Note you can select to send to either the @free.kindle.com or @kindle.com variations. ‘@free.kindle.com’ emails are free but can only be sent to your device when it is connected to wi-fi. ‘@kindle.com’ emails can be delivered even when you are not connected to wi-fi, but note that service fees apply.

Find out more about the Kindle Personal Document Service.

Studies on the fortification of cane sugar with iron and ascorbic acid
Available formats
×

Send article to Dropbox

To send this article to your Dropbox account, please select one or more formats and confirm that you agree to abide by our usage policies. If this is the first time you use this feature, you will be asked to authorise Cambridge Core to connect with your <service> account. Find out more about sending content to Dropbox.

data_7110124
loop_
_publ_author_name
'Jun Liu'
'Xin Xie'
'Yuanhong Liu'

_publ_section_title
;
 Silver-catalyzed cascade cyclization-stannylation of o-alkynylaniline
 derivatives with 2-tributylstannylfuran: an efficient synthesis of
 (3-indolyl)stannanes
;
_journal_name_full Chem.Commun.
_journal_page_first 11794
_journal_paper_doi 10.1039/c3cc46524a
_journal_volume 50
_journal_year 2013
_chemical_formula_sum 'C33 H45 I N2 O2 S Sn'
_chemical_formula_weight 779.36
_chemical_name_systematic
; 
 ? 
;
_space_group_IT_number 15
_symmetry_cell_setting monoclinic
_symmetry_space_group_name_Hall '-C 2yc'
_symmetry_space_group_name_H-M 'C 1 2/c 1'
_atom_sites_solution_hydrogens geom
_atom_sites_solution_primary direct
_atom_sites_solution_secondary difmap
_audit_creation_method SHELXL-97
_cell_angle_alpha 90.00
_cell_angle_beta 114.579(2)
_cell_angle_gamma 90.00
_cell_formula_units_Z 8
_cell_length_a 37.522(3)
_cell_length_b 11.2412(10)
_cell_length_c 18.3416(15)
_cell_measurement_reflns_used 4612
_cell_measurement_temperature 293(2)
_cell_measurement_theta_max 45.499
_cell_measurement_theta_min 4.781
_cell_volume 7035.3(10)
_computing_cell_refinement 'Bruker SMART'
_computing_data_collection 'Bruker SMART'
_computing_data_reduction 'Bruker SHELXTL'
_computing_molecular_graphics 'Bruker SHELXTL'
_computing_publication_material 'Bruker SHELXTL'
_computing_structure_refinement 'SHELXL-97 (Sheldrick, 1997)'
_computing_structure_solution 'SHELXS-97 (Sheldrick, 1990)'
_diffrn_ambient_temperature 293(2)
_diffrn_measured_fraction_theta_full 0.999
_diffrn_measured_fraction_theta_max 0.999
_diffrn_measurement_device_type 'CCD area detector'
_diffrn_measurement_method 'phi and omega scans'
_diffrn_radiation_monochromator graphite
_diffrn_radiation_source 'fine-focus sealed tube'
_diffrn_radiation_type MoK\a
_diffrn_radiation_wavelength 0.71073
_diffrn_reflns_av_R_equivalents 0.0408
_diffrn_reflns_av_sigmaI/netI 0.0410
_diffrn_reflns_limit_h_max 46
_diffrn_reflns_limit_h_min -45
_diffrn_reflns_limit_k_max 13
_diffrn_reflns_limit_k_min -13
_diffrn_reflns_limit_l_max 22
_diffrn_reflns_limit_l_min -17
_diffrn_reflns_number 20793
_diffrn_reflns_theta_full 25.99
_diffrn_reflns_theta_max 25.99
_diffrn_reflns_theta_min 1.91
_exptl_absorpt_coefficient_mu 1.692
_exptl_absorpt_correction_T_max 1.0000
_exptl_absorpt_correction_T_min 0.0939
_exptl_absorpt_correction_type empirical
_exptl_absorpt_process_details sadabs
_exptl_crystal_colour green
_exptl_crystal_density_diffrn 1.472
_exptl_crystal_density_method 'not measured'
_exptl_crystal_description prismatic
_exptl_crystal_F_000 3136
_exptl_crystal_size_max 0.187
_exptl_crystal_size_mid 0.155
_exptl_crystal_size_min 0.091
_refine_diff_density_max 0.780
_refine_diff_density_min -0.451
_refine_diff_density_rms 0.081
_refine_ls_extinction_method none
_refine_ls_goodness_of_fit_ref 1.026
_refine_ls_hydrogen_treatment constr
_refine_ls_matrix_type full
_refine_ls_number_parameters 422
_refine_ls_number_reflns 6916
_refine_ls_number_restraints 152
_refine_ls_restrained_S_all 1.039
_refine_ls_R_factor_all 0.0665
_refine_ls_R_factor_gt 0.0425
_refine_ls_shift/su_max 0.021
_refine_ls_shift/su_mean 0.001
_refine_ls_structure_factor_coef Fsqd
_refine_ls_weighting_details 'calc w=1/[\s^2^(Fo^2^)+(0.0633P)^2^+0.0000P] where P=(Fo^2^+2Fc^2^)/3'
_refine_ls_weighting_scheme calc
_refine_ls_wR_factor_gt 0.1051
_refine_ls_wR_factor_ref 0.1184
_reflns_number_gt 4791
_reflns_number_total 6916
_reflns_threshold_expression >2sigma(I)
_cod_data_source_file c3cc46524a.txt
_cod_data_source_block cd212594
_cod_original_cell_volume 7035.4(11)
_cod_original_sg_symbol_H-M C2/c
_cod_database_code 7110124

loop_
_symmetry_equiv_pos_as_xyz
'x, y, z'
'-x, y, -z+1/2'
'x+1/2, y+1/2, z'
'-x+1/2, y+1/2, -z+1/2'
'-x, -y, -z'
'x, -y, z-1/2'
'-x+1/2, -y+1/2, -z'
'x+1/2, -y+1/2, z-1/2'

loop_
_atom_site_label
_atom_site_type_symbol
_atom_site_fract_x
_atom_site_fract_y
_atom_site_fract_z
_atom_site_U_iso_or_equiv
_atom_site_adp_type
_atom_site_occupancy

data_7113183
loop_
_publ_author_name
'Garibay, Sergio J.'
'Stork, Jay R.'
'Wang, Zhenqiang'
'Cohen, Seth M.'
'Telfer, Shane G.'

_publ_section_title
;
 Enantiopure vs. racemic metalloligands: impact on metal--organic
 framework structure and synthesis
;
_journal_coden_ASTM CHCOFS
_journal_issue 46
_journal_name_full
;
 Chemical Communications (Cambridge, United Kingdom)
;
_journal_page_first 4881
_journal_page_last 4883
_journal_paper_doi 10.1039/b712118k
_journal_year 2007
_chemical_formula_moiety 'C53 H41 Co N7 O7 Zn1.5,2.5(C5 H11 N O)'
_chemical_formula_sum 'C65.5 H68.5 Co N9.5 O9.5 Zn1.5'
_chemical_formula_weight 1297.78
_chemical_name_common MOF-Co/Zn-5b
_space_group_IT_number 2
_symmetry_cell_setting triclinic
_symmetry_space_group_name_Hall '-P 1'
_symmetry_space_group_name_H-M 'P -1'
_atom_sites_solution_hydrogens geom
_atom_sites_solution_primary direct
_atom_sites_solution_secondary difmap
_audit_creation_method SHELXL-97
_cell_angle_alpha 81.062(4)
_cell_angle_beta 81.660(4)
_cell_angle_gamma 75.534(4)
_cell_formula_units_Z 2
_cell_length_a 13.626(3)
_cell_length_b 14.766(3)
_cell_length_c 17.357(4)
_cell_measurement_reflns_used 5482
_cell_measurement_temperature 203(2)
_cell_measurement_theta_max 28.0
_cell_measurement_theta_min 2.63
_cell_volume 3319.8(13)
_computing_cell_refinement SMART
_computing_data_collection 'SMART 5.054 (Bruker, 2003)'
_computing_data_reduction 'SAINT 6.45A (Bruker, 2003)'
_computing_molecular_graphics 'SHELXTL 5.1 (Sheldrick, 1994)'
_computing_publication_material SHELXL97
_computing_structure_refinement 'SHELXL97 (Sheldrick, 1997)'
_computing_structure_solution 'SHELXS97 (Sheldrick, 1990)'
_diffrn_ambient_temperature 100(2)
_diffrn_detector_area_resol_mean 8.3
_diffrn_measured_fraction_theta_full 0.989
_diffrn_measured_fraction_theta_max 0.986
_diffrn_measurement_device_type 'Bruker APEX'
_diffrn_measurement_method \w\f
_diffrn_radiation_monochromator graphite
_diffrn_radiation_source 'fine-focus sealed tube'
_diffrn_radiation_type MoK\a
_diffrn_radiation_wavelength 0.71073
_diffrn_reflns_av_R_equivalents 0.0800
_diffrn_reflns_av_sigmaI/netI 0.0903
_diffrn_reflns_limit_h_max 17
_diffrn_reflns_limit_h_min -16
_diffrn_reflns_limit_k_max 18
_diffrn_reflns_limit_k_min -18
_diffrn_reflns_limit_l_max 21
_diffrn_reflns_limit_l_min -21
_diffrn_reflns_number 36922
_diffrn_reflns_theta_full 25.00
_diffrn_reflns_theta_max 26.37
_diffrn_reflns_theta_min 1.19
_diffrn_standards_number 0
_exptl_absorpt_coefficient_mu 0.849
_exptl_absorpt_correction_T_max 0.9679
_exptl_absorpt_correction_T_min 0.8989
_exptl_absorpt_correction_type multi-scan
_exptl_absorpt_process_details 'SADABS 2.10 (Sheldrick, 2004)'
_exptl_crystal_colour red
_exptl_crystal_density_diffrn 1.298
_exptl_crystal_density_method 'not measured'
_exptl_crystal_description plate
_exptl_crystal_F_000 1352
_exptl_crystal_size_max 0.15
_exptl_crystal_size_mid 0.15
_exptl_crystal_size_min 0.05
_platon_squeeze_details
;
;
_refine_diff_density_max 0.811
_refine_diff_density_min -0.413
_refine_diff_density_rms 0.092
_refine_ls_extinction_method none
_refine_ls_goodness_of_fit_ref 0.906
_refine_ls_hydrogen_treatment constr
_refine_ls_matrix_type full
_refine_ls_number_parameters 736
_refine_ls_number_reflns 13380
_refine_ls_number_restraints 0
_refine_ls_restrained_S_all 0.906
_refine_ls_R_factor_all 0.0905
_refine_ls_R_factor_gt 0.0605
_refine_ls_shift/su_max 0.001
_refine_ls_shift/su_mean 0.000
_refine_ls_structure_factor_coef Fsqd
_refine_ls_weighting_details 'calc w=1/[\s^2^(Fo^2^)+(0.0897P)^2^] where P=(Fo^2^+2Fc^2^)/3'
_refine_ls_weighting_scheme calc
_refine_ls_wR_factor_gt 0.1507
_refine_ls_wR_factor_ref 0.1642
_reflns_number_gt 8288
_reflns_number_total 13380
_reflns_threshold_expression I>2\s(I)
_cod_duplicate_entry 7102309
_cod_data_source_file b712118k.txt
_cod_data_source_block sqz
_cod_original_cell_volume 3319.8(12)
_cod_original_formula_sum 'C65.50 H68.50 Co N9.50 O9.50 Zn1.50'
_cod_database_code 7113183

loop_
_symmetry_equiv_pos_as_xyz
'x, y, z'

Studies on the fortification of cane sugar with iron and ascorbic acid
Available formats
×

Send article to Google Drive

To send this article to your Google Drive account, please select one or more formats and confirm that you agree to abide by our usage policies. If this is the first time you use this feature, you will be asked to authorise Cambridge Core to connect with your <service> account. Find out more about sending content to Google Drive.

Studies on the fortification of cane sugar with iron and ascorbic acid
Available formats
×
×

Reply to: Submit a response


Your details


Conflicting interests

Do you have any conflicting interests? *